The Brothers Wolpe talk bioethics at Sinai Temple

On Sunday morning, Dec. 12, near the end of his weekend-long stay as a scholar-in-residence at Sinai Temple, bioethicist Dr. Paul Root Wolpe was asked by Rabbi David Wolpe to give a few quick responses to some of the most challenging contemporary bioethical dilemmas.

“No,” Dr. Wolpe replied, provoking laughter from the nearly 300 people in attendance. “I can’t give quick responses; I’m a Wolpe.”

Dr. Wolpe is professor of bioethics and Jewish bioethics at Emory University as well as senior bioethicist for NASA and the first national bioethics adviser to Planned Parenthood of America. He had already delivered two talks to his brother’s congregation on Shabbat, so one highlight of Sunday’s breakfast was a picture-heavy PowerPoint presentation, which included quite a few photographs of genetically and otherwise engineered animals. He started with hybrids like the beefalo, the zorse (zebra-horse), the cama (camel-lama), the geep (sheep-goat) and, much to the delight of fans of “Napoleon Dynamite,” the liger (lion-tiger). Later, he showed pictures of mice, kittens, pigs, puppies and monkeys that, thanks to some genetic material from jellyfish and deep-sea coral, had been engineered to glow in the dark.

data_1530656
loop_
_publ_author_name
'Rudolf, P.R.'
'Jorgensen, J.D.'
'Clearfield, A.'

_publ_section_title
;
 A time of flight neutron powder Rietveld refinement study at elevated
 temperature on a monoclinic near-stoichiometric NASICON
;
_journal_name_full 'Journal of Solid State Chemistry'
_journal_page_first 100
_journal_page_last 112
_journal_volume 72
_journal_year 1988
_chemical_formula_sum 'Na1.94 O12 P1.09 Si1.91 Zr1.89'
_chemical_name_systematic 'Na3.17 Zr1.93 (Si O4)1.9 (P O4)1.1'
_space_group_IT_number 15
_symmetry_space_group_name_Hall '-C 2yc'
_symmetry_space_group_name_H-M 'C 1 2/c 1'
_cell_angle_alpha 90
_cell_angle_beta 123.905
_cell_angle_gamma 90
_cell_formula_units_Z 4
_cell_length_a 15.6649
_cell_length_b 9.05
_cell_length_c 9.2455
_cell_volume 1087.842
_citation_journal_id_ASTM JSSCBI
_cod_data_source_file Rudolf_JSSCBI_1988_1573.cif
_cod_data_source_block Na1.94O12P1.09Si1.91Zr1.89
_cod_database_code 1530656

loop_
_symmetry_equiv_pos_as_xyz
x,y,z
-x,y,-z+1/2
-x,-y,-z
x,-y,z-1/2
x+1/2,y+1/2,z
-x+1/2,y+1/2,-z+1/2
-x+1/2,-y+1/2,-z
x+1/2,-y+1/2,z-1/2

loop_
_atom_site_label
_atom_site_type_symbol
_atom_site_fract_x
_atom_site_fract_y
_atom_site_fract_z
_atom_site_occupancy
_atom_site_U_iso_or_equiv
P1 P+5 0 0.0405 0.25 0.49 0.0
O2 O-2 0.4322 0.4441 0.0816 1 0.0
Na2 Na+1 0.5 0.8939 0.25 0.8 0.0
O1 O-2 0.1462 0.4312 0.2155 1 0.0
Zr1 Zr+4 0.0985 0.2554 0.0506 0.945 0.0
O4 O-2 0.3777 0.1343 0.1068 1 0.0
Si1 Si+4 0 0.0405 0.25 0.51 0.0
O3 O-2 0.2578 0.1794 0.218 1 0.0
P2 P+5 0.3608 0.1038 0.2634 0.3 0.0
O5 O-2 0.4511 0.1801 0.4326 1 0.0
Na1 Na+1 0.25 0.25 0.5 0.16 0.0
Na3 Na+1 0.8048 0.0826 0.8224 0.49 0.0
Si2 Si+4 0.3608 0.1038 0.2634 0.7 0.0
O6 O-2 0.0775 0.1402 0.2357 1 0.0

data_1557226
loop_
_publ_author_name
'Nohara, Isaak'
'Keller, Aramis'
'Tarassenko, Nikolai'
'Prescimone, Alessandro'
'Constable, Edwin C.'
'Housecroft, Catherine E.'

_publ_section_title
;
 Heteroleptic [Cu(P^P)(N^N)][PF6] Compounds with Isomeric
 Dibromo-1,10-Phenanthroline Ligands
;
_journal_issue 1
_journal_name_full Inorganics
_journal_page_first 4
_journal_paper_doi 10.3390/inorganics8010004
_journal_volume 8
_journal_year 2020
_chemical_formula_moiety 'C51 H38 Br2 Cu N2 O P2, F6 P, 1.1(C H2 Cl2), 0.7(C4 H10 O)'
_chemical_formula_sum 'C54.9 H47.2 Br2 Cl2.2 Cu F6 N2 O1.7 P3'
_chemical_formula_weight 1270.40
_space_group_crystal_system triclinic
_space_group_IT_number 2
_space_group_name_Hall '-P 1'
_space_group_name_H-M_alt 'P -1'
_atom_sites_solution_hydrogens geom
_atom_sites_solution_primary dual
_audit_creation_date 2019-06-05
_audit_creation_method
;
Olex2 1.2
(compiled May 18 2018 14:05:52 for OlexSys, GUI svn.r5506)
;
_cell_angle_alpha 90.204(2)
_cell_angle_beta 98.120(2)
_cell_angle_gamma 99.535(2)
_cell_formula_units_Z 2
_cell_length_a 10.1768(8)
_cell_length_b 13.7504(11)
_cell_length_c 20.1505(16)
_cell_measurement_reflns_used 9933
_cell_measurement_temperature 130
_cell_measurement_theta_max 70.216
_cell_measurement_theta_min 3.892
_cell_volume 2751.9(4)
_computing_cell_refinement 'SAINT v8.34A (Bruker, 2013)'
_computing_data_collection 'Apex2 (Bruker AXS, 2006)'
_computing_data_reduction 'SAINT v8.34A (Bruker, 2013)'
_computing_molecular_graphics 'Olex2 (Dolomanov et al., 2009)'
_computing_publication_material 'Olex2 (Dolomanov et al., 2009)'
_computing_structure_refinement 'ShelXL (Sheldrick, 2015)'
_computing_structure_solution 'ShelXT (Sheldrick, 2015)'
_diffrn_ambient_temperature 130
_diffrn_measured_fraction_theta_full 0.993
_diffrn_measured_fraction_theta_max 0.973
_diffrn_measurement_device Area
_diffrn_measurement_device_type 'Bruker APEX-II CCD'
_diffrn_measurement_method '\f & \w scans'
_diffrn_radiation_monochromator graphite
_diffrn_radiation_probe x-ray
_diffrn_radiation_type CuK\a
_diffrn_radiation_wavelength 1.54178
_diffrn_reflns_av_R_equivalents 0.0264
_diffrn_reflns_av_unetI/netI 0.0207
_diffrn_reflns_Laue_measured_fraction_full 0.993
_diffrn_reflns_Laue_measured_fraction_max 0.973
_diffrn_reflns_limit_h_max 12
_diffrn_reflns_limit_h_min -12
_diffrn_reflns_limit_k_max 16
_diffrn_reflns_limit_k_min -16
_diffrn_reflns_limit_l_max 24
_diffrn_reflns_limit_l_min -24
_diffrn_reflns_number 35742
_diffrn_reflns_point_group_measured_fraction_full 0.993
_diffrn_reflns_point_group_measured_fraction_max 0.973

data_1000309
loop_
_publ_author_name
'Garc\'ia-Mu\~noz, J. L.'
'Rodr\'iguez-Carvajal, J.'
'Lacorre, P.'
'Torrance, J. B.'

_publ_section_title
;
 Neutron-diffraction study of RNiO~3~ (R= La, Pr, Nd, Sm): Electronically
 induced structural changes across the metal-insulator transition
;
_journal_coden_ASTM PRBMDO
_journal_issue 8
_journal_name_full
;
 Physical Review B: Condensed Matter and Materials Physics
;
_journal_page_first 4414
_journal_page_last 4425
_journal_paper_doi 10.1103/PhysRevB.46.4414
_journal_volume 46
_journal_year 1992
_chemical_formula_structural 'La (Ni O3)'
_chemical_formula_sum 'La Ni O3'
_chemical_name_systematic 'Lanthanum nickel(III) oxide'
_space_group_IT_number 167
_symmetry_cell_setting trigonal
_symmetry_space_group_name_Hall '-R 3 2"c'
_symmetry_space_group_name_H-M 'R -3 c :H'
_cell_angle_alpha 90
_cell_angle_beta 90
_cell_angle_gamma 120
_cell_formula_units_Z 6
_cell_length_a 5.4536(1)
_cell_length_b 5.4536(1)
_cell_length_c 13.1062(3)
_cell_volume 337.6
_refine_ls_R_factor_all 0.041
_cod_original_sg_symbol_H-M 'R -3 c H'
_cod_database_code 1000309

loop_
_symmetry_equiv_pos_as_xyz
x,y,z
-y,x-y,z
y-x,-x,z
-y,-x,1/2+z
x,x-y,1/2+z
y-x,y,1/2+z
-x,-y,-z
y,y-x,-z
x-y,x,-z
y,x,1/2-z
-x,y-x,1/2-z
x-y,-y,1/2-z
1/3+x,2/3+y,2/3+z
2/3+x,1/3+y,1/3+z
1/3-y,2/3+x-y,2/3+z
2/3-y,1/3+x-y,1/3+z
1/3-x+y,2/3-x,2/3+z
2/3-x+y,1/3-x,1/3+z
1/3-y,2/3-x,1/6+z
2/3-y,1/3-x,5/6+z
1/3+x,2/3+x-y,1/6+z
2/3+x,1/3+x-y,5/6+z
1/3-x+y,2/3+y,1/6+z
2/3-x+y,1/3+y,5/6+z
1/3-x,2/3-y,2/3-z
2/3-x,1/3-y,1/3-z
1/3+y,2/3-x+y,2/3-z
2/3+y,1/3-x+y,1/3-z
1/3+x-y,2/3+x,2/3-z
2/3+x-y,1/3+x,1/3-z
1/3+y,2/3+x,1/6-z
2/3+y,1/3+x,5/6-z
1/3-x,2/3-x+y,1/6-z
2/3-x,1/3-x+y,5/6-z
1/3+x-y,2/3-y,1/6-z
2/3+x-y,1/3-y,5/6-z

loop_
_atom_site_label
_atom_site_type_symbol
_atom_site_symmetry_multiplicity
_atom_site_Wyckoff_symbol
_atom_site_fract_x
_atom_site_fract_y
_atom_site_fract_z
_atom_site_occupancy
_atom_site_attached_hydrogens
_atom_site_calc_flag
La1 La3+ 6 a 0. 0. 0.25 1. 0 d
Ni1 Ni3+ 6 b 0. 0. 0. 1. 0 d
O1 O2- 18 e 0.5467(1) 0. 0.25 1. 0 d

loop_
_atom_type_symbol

“The only reason to create a kitten that glows in the dark,” Dr. Wolpe said, “is to create a kitten that glows in the dark.” Rapid scientific advances like these raise ethical questions — which is, of course, is why the world needs bioethicists like Dr. Wolpe.

Despite his jocular demurral, the doctor eventually did offer a few concise observations on hot topics. Abortion: “No one has the right to tell me that my body has to be at the service of another body.” The degree to which health care is disproportionately allocated to the elderly: “We spend an enormous amount of money dying in this culture.” Embryonic stem cells: The way to infuriate scientists who advocate for the ethical use of embryonic stem cells is to ask them to name an experiment that would be too frivolous a use for such cells. “Should we use them to study male pattern baldness?” Dr. Wolpe asked, rhetorically.